Economics and the mid-life crisis have much in common: Both dwell on foregone opportunities

C'est la vie; c'est la guerre; c'est la pomme de terre . . . . . . . . . . . . . email: jpalmer at uwo dot ca

. . . . . . . . . . .Richard Posner should be awarded the next Nobel Prize in Economics . . . . . . . . . . . .

Sunday, August 07, 2005

Is Wal-Mart Becoming More Fashion Conscious?

According to a recent article in the Washington Post [registration required], Wal-Mart wants to upgrade its fashion image, especially in its clothing lines, but through-out its stores.

Wal-Mart's shoppers ... consistently seek clothing and home decor outside the chain -- namely at J.C. Penney, Kohl's and Target (in that order, studies show). One hundred million consumers shop at Wal-Mart every week, but only 34 percent buy apparel there, according to a study by STS Market Research.

... For decades, the retailer has relied on its suppliers to tell the chain what's fashionable. The problem was that the company had no way of knowing if the vendors were wrong. "A lot of suppliers got used to selling us large quantities of last year's look," said Watts, the vice president of product development.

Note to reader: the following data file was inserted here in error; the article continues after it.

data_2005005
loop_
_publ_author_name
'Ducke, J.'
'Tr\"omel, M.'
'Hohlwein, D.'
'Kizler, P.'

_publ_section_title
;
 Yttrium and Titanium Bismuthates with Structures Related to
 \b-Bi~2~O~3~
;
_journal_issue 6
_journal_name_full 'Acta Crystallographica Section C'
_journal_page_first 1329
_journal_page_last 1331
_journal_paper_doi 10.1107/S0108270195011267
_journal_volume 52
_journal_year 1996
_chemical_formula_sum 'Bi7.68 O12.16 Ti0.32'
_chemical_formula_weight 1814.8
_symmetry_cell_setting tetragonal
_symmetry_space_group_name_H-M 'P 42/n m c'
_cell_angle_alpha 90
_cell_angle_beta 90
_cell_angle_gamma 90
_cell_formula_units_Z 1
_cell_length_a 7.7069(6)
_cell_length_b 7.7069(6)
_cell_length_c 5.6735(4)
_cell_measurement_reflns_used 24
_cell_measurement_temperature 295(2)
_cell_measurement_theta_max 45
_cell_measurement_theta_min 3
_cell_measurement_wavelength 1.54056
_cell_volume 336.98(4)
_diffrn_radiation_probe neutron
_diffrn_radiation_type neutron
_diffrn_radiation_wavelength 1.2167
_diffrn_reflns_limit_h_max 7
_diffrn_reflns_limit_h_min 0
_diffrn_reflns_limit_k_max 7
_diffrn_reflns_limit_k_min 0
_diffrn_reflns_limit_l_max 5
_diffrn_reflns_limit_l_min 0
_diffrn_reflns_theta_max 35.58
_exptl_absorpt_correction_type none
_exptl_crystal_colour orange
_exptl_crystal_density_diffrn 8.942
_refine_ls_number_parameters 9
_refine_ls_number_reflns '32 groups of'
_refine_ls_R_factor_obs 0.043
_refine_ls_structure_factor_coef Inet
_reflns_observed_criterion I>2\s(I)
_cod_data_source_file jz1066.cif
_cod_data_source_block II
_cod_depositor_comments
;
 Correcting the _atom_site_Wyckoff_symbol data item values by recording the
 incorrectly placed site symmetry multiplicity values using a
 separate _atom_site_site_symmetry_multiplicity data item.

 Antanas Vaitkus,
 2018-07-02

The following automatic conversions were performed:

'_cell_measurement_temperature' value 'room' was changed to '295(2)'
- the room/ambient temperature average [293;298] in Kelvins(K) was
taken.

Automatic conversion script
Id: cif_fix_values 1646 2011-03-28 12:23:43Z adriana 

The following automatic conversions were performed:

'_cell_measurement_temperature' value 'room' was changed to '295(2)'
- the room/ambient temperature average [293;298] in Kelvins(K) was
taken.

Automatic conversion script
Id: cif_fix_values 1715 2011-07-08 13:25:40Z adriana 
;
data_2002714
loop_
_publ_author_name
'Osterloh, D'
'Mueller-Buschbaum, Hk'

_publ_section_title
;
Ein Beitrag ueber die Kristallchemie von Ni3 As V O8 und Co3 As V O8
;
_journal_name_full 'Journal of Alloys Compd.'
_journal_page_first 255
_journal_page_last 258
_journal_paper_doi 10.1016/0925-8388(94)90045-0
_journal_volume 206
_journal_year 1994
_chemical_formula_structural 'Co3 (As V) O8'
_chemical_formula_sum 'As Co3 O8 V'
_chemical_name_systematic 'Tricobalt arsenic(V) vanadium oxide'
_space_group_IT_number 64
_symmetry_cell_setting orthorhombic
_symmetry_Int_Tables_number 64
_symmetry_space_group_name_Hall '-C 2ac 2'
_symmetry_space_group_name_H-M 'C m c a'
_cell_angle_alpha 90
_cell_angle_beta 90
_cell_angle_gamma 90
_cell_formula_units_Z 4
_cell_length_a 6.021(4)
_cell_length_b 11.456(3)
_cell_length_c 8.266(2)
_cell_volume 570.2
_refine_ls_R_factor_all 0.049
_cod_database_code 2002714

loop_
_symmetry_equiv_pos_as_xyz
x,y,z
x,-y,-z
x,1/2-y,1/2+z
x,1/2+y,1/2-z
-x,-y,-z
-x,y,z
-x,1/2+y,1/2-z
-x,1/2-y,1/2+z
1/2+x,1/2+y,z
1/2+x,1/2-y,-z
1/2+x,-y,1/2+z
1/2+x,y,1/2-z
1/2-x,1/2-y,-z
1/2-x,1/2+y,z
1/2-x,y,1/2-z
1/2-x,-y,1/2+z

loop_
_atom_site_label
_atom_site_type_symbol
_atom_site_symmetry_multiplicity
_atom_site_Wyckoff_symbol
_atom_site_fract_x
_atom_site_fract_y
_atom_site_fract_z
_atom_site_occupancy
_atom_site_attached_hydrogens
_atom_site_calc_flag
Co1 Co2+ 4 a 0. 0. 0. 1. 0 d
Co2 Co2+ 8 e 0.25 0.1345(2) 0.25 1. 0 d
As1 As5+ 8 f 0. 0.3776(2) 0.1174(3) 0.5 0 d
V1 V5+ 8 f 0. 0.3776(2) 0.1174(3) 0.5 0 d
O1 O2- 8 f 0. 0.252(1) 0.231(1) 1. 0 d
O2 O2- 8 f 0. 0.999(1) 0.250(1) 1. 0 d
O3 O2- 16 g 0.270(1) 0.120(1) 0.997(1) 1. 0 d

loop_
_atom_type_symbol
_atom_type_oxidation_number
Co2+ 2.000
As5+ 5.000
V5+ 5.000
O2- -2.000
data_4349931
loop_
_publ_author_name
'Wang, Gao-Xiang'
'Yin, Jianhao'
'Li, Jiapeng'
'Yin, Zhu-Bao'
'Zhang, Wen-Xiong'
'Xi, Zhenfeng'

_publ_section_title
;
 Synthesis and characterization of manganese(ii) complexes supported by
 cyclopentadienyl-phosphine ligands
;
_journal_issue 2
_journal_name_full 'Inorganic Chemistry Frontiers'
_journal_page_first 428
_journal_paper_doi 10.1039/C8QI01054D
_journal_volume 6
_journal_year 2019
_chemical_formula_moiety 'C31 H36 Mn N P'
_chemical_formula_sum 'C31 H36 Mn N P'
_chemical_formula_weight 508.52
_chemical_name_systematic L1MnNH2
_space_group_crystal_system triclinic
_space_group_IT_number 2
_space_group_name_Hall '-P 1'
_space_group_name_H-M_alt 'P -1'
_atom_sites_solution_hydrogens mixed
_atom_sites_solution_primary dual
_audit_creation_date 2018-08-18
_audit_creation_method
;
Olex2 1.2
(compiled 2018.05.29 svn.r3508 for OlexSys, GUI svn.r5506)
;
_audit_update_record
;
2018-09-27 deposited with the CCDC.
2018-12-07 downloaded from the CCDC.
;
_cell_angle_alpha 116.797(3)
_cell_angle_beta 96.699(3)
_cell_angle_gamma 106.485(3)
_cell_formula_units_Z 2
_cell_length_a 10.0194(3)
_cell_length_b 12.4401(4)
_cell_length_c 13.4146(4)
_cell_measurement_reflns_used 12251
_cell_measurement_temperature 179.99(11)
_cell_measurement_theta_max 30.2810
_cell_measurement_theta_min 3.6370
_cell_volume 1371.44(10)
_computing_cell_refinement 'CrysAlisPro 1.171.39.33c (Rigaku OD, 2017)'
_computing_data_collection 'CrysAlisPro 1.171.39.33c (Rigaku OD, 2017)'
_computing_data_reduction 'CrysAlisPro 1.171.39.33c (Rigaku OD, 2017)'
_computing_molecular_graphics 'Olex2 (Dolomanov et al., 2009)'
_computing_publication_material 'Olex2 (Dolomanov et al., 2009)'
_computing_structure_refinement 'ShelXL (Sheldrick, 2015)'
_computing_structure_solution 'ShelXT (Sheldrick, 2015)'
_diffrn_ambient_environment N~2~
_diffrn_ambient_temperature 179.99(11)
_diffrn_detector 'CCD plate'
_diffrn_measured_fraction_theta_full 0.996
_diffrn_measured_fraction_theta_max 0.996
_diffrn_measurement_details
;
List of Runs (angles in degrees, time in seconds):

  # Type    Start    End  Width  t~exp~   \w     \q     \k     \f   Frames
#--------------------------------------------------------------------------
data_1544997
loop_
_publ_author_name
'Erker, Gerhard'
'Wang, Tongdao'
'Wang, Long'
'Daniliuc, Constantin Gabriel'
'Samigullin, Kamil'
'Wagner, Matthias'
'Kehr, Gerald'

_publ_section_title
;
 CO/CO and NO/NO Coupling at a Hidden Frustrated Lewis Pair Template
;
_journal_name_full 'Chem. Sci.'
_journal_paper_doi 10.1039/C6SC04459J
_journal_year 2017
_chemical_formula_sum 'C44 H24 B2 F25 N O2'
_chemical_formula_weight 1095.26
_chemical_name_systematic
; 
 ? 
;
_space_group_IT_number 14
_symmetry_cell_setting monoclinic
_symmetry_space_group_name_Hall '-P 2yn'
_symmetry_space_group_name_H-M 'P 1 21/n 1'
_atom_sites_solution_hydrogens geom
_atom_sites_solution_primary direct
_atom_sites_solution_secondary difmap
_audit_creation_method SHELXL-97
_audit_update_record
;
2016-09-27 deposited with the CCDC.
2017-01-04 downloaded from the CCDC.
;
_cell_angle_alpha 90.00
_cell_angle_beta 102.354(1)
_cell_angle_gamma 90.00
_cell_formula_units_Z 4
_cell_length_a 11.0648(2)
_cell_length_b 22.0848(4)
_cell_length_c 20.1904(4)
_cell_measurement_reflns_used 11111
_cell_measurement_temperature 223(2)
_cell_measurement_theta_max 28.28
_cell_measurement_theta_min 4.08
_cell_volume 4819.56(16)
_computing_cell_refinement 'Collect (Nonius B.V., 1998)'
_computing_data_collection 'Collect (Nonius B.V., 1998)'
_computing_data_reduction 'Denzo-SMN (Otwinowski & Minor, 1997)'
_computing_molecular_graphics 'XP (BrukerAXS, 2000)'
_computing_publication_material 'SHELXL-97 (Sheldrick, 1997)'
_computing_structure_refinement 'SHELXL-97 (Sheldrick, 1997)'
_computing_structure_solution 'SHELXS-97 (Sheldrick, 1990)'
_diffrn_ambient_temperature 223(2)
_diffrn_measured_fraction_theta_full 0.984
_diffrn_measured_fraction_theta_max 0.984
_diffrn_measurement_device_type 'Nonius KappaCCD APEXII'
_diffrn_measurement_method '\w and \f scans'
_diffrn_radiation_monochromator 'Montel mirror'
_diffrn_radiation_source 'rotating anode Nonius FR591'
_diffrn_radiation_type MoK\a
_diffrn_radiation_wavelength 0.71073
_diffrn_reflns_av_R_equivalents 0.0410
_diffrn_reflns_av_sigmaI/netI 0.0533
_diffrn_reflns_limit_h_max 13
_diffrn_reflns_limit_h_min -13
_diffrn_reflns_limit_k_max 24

It is odd that Wal-Mart would trust its suppliers on style but negotiate hard on price. Why don't they just ask their suppliers what a good price would be, and take their word for that, too? That they don't suggests there is something missing from the article.

The implication of this practice is that both Wal-Mart and its suppliers have been playing a non-repeated game in which Wal-Mart negotiates very low prices but also gets dumped on with older styles. This game might work so long as both players expect not to deal with each other again in the future. But playing the game repeatedly with different players has affected Wal-Mart's strategies.

Given this change in goals for Wal-Mart [the desire for more up-to-date fashions], if the suppliers want contracts with Wal-Mart in the future, they cannot just dump unfashionable merchandise with Wal-Mart for low prices when Wal-Mart takes their word for what is in style.

If Wal-Mart wants more up-to-date styles, it has two options. One is to develop longer-term working relationships (aka repeated-play games) with its suppliers . The other is to monitor fashions more closely itself; setting up a fashion centre on Fifth Avenue in New York City indicates that Wal-Mart has chosen the second of the two options.
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